Wildlife Rehab’s Bright Future

At the beginning of March, I spent an excellent week in Williamsburg, Virginia at the National Wildlife Rehabilitators Association Symposium.  The NWRA Symposium is a national conference for wildlife rehabilitators; with an extensive roster of daily talks, workshops, and social events. Attendees include agency representatives, veterinarians, and lots and lots of rehabilitators. There are home rehabilitators and center rehabilitators, paid and volunteer, single species and multispecies. Some attendees have been working in the field for decades upon decades, and some are preparing to apply for their very first rehabilitation permit.

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I brought a friend back! This is Opus, my new desk mascot.

Of course, it is always amazing to see friends and colleagues from all across the country–especially since it’s been years since some of us have run into each other.  And I love meeting and helping other rehabilitators by teaching in the lectures and labs, not to mention having a chance to learn from others’ experiences and grow my own skills.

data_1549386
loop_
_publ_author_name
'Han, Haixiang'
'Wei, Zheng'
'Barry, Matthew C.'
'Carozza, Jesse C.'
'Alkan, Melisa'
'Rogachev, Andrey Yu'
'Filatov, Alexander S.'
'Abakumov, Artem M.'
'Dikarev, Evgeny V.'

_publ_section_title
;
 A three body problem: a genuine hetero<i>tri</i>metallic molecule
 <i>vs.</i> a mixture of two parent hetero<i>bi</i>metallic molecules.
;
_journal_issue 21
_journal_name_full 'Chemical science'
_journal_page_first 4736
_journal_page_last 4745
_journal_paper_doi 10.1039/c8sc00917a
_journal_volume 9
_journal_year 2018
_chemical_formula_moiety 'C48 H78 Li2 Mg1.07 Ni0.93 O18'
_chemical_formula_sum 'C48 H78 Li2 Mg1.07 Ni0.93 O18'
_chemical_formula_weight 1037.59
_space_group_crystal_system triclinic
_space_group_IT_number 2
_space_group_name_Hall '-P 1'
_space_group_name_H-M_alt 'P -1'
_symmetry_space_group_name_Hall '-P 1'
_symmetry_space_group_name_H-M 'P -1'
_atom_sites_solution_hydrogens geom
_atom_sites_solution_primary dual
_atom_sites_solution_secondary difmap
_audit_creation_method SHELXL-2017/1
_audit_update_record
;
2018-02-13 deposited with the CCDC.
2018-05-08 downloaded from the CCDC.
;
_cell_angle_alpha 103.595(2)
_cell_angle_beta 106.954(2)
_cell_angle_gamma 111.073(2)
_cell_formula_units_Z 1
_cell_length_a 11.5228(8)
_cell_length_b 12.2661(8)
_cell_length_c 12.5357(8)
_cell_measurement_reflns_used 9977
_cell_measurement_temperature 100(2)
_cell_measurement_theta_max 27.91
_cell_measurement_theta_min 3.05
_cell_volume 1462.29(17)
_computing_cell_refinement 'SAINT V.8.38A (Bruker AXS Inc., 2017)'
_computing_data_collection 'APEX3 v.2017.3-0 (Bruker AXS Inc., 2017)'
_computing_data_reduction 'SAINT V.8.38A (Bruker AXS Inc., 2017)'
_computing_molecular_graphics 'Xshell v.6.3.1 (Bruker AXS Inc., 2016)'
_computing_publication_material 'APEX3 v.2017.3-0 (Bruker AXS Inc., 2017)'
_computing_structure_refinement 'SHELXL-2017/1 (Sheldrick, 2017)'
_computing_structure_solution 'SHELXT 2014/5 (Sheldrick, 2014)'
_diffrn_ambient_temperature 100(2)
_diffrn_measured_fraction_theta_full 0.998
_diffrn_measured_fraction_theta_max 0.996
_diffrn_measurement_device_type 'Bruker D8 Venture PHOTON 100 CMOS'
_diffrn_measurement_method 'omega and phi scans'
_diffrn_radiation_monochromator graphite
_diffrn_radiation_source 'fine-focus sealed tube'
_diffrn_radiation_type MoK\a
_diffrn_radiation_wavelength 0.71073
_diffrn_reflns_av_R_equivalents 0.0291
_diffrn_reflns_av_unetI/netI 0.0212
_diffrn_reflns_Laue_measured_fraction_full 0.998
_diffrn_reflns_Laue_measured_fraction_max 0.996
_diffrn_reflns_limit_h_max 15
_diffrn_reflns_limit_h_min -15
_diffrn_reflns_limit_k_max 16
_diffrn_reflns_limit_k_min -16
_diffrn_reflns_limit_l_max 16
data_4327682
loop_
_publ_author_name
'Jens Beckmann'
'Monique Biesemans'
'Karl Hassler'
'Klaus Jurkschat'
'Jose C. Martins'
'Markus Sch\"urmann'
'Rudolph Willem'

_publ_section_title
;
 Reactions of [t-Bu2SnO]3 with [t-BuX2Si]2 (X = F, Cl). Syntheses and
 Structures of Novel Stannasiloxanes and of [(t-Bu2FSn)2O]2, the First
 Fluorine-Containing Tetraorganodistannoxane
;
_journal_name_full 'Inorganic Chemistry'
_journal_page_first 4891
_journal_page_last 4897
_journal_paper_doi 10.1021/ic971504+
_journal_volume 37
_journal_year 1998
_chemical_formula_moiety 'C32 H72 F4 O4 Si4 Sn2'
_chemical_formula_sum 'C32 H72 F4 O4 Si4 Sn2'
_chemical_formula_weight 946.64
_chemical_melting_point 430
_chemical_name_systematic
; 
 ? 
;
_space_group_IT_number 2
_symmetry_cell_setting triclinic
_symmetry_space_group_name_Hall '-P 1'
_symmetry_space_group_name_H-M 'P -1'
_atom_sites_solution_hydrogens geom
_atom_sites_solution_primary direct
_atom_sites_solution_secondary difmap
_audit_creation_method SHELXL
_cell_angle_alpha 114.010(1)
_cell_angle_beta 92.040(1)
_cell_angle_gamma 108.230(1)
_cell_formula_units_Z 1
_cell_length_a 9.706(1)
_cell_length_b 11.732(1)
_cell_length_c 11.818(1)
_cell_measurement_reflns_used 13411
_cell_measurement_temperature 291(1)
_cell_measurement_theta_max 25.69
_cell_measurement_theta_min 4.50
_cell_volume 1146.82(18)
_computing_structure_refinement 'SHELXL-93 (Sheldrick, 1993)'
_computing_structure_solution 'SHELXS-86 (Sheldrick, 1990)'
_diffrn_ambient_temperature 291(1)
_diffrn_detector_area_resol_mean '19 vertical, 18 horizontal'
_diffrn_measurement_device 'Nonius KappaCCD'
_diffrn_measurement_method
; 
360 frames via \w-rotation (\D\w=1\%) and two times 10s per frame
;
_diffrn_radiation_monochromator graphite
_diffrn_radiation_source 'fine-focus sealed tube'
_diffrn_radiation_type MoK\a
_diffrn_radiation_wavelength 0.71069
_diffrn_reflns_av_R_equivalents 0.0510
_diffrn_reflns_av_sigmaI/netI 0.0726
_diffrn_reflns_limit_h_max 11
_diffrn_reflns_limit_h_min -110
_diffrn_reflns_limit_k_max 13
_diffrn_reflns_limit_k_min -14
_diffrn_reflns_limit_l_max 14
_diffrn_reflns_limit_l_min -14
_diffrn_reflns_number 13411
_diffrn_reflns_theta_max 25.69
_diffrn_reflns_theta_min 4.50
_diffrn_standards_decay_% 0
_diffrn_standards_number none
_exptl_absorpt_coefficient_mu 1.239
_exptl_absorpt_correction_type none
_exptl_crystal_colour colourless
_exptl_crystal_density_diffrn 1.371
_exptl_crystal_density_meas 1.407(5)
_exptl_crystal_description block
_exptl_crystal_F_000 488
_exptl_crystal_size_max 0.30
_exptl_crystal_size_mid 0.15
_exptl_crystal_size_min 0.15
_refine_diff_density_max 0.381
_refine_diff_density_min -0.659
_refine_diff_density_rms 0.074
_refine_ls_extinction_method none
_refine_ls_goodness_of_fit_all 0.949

But this year my favorite thing was the program of speakers. It seems like the programming has gotten better and better over the 10 years that I’ve been attending the NWRA symposium (my first was 2008 in Cherry Hill, NJ–woot woot!).  This year especially, I was struck by the knowledge and professionalism represented by the speakers.  I know a ton of work went into the symposium (as is always true), and that really showed.  I also think it reflects on how wildlife rehabilitation has grown and matured over the years, and hopefully this is just a glimpse of where we’re headed.

As a group, wildlife rehabilitators are already making a difference all over the world. But we’re also finding ways to move forward, by bringing new science to light, finding new ways to apply natural history to our care protocols, and incorporating solid ethics into our programs. With every step we take, we’re able to help more animals, and do a better job of it too.

I left Williamsburg full of hope and pride. I still see the long path in front of us–never be satisfied, right?–but I also see how far we’ve come. It gives me confidence that we’ll keep moving in the right direction, no matter what else is going on in the world.  I’m really excited to be looking forward into that future alongside so many exceptional wildlife rehabilitators, many right here on the West Coast.

I hear that next year’s Symposium will be in California’s very own Orange County–if you have the chance to go, I think you’ll find it a fun and educational time!

Take care,

Steph

skimmer

This new Rosemary Mosco comic came out in March, and since I love black skimmers and all their tiny-legged weirdness, I just had to share 🙂

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